Great Moments in Comic Book Collecting
What the hell. Here are a few personal
comic-related collecting highlights of the last 25 years.
Ottawa, 1977 - circa age 9. Emerged from swimming lessons at local YMCA to find a big rummage sale, complete with a banquet table loaded down with comics. Dad agreed to buy one for me, so I chose carefully (shades of Indy and the Last Crusade!): one of the 100-page chock full o' reprints issues of Superman Family. Didn't have a front cover, but you know something? I didn't give a damn. Those were the days...
Ottawa, 1980 - circa age 12. Bought a near mint copy of X-Men #95 off a kid at school for a quarter. I had no idea of its value at the time (about $30), and, obviously, neither did he. Almost didn't buy it from him, because I'd never heard of the X-Men. I think it was on a second pass through the stack that I pulled it out, based on the 'This issue, somebody dies!' paste-up on the cover. I still have the book, and, surprisingly enough given the mortality rates of super-heroes, Thunderbird's still dead.
Ottawa, 1983 - circa age 15. Went to Maplecon, a now-defunct annual SF/comics convention held at alma mater Carleton University. Met Dave Sim and Gerhard for the first time, this being shortly after Dave had hired Spunky to work on backgrounds for that aardvark comic we all love so much. Watched as Gerhard, somewhat, um, bemused by the whole convention experience, start painting backgrounds into the older original art pages that Dave had brought with him to sell. Oh, yeah, got a nice 'Cerebus The Pope' sketch, along with an Elrod bunny scribble.
Baltimore, 1985 - circa age 16. While sightseeing with Dad on one of those family-function trips, we found a mall kiosk selling copies of the newly-released Adolescent Radioactive Blackbelt Hamsters. Yeah, I bought it. Seemed like a good idea at the time, okay? Like you didn't buy one, too...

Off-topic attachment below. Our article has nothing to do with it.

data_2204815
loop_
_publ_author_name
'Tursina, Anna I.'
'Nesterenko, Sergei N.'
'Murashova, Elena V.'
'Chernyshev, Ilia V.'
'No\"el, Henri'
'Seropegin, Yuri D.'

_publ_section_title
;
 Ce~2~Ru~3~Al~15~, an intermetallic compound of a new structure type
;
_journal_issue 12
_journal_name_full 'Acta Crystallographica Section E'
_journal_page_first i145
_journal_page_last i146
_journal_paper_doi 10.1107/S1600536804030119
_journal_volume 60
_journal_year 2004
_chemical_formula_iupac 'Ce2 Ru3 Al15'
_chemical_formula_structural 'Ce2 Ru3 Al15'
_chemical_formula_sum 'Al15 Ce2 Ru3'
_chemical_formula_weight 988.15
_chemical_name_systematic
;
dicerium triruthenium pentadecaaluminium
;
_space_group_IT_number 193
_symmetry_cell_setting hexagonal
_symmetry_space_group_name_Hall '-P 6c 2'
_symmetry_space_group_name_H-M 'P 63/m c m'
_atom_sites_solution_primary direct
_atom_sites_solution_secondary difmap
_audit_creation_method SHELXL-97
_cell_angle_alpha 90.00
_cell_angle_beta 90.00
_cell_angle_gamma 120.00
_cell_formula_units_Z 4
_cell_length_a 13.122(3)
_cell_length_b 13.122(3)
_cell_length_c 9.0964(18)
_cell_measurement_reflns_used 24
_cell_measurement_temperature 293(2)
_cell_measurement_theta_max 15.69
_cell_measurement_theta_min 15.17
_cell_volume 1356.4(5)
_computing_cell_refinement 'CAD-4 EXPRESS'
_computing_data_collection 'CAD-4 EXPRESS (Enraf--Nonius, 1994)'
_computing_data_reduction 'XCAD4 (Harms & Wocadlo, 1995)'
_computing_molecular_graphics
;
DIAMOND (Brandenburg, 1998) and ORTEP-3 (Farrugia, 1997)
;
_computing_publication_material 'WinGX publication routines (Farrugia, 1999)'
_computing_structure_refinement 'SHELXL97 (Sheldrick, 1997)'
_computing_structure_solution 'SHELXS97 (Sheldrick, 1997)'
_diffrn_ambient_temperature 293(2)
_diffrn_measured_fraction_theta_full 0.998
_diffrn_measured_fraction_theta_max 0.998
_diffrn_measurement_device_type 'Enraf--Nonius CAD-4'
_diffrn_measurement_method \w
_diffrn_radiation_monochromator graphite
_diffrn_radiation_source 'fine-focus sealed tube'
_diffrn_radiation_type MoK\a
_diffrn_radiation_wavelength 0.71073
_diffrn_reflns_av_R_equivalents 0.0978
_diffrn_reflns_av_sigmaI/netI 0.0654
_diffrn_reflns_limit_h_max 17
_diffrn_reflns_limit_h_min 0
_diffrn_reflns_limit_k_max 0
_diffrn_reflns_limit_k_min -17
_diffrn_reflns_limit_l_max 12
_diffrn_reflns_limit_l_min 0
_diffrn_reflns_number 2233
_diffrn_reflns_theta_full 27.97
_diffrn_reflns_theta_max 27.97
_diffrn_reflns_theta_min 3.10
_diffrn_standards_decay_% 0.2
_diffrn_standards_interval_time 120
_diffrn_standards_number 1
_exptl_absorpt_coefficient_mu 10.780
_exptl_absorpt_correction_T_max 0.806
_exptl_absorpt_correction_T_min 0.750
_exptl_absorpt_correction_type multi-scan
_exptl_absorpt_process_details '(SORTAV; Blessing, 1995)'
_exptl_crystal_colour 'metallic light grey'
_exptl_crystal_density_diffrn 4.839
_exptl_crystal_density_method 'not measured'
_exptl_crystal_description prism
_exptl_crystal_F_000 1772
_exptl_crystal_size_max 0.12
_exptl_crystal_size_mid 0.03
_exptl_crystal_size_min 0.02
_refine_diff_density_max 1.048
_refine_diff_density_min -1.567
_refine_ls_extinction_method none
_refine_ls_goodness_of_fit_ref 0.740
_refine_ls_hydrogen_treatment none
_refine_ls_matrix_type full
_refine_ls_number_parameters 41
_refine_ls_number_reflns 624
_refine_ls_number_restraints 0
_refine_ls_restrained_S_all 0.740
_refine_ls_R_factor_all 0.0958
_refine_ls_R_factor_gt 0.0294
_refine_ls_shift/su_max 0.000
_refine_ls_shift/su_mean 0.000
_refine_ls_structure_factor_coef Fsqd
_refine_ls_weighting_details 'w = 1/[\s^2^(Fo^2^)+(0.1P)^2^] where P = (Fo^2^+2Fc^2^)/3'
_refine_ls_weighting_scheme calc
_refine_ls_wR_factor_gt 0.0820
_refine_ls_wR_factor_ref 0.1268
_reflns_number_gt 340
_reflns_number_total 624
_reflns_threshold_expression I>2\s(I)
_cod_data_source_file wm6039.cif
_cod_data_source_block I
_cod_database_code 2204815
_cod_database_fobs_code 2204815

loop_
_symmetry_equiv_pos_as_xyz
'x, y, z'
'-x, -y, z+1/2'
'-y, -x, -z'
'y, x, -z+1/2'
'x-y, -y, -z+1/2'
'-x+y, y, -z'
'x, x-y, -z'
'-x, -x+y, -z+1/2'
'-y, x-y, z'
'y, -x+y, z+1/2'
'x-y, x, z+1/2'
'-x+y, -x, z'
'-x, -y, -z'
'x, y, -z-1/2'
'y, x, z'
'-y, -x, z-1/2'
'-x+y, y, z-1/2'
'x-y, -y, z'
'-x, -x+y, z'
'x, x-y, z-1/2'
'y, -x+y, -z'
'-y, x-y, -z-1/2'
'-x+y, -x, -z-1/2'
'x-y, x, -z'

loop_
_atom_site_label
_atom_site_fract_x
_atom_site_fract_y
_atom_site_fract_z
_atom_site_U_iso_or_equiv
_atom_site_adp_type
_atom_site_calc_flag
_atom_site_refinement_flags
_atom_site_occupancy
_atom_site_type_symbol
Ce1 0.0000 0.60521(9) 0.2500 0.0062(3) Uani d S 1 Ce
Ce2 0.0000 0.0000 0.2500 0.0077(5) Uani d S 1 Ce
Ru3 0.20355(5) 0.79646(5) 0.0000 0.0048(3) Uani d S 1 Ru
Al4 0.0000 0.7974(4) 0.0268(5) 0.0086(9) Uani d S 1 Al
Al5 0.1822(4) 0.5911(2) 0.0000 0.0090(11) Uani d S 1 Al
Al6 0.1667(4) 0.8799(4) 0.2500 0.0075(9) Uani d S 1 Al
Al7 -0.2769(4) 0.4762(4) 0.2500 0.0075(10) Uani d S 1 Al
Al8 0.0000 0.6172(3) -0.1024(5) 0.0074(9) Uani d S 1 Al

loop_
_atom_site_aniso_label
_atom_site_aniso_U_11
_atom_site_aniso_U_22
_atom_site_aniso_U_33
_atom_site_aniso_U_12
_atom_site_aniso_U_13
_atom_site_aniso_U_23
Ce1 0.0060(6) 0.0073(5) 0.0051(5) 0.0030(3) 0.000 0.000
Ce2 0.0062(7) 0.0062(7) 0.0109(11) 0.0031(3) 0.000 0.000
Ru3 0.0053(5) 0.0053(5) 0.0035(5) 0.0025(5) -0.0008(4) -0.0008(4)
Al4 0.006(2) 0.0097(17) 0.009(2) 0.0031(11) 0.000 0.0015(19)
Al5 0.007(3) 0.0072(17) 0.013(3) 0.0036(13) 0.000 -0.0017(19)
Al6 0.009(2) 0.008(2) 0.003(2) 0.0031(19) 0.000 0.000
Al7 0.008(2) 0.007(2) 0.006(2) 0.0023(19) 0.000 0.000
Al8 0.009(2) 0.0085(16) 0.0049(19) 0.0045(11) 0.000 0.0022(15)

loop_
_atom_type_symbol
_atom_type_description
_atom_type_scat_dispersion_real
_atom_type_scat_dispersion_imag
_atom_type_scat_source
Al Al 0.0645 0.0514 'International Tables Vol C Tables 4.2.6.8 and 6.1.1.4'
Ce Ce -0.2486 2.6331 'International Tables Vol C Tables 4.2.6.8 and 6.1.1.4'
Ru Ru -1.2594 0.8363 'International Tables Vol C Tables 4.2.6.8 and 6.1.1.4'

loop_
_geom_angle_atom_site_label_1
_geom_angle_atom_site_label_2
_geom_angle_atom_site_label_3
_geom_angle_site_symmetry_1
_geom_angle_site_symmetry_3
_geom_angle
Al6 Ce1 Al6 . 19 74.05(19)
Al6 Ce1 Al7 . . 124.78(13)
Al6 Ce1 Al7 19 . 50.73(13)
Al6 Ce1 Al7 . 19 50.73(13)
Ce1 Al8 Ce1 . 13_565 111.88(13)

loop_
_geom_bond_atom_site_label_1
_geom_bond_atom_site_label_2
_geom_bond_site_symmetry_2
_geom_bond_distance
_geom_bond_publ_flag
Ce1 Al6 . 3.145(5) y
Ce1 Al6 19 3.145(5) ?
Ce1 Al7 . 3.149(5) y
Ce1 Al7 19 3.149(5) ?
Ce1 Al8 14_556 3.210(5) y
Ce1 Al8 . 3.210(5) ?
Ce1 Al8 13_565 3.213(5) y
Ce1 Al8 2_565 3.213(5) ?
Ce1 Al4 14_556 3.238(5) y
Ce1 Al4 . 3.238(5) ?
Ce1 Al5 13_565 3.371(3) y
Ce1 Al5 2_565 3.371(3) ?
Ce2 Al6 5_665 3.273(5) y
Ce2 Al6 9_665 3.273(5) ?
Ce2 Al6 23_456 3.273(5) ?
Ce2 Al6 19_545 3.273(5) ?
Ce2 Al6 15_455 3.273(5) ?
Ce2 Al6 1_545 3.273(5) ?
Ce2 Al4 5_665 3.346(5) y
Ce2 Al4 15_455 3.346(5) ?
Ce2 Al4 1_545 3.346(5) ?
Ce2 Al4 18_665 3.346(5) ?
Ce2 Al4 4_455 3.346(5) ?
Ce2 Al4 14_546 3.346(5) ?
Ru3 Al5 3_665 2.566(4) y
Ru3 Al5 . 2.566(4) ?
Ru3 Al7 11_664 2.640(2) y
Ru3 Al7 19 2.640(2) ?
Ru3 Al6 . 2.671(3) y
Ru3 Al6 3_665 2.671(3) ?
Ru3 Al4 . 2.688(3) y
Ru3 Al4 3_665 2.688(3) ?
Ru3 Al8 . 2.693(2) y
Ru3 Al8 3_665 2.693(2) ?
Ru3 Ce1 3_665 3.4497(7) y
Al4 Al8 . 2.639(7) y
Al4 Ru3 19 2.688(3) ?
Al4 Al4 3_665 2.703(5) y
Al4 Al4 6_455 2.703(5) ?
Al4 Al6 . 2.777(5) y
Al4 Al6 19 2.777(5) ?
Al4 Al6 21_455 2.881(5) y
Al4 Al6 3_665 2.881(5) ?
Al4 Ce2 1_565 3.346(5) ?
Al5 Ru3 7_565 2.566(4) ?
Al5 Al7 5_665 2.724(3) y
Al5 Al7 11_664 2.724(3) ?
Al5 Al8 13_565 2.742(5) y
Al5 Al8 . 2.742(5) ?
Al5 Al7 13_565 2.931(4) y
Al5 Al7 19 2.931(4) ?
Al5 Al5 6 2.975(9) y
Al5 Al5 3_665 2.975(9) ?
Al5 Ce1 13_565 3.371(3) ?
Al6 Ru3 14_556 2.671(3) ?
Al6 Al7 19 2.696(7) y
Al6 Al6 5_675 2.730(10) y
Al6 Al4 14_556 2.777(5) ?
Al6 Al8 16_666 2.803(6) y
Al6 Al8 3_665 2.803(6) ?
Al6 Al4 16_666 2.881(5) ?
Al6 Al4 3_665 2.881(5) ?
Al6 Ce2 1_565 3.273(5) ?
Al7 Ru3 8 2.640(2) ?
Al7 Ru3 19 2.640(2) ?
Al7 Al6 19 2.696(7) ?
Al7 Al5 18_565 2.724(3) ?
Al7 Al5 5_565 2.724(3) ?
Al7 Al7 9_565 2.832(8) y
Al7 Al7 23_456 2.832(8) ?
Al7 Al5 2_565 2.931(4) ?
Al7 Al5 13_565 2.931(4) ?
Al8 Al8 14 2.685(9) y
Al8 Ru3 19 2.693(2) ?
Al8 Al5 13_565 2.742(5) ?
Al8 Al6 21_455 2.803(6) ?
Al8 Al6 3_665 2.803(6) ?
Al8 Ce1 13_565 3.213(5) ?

Ottawa, 1985 - circa age 16. (Part 1 of a matched pair of highlights.) Got a job in a local comic store, in the underground portion of a local mall.
Ottawa, 1987 - circa age 18. (Part 2 of a matched pair of highlights.) Quit said job in a local comic store. Still can't go into that mall without feeling a vague sense of uneasiness.
Waltham, 1991 - circa age 23. Walked into 'The Outer Limits' store in Waltham, Mass., for the first time, a few days after moving to the area for graduate school. Not only did they have quarter bins, but Steve kept 'em well stocked. It was a darn effective cash flow strategy; he'd buy collections of books regularly, cherry-pick the really valuable pieces, and then slough the rest into the quarter bins. He moved some nice runs of super-hero stuff pretty quickly that way, giving him a pretty decent turnover.
Boston, 1993 - circa age 25. Due to a long-term, massive over-ordering binge, a local comic store found itself choking under the weight of too much overstock and too little cash flow, resulting in a five-and-dime sale like nothing you've ever seen before. They priced all the stuff that had been bought new (up to two years worth of recent overstock) to move at a nickel apiece, and back issues were a whopping dime each. Picked up comprehensive runs of Adventure (Supergirl, Black Orchid, Spectre), Phantom Stranger, Jimmy Olsen (the Kirby issues! Yay!), Plop!, and a whole lot more. Special bonus - the mysterious 'rare' issue of Cerebus The Aardvark. ("Beat the Hsiffies! Buy war bonds!").
Ottawa, 1994 - circa age 26. Posted an ad to rec.arts.comics.marketplace looking for the single Legion digest (from the Blue Ribbon line) that I was missing. None only does some kind soul - whose name I have unfortunately misplaced since - answer me, but he offered to send it to me for only the cost of postage!
Toronto, 1997 - circa age 29. Finally found that one missing issue of the Bierbaum/Giffen run on Legion of Super-Heroes, after a couple of years of keeping my eyes open for it. Side note: also found the Mayfair Games Legion Sourcebook written by Tom & Mary, and the Doctor Strange Marvel Masterworks volume in different stores in Toronto, on different trips around the same time; I'm still kicking myself in retrospect for not grabbing them while I had the chance. Oh, well.
Ottawa, 2000 - circa age 31. Watched with concern as a friend opened a new comics store downtown. Concern turned to relief, as the store has thrived over the months since it opened. Let's see - friendly staff who aren't obsessed with the store's content (i.e., they have outside lives) and an open invitation to customers to browse freely, both new and backstock, without fear of harassment. In other words, they're actually trying to make customers feel welcome. Now, there's innovation for you. Way to go, Rob!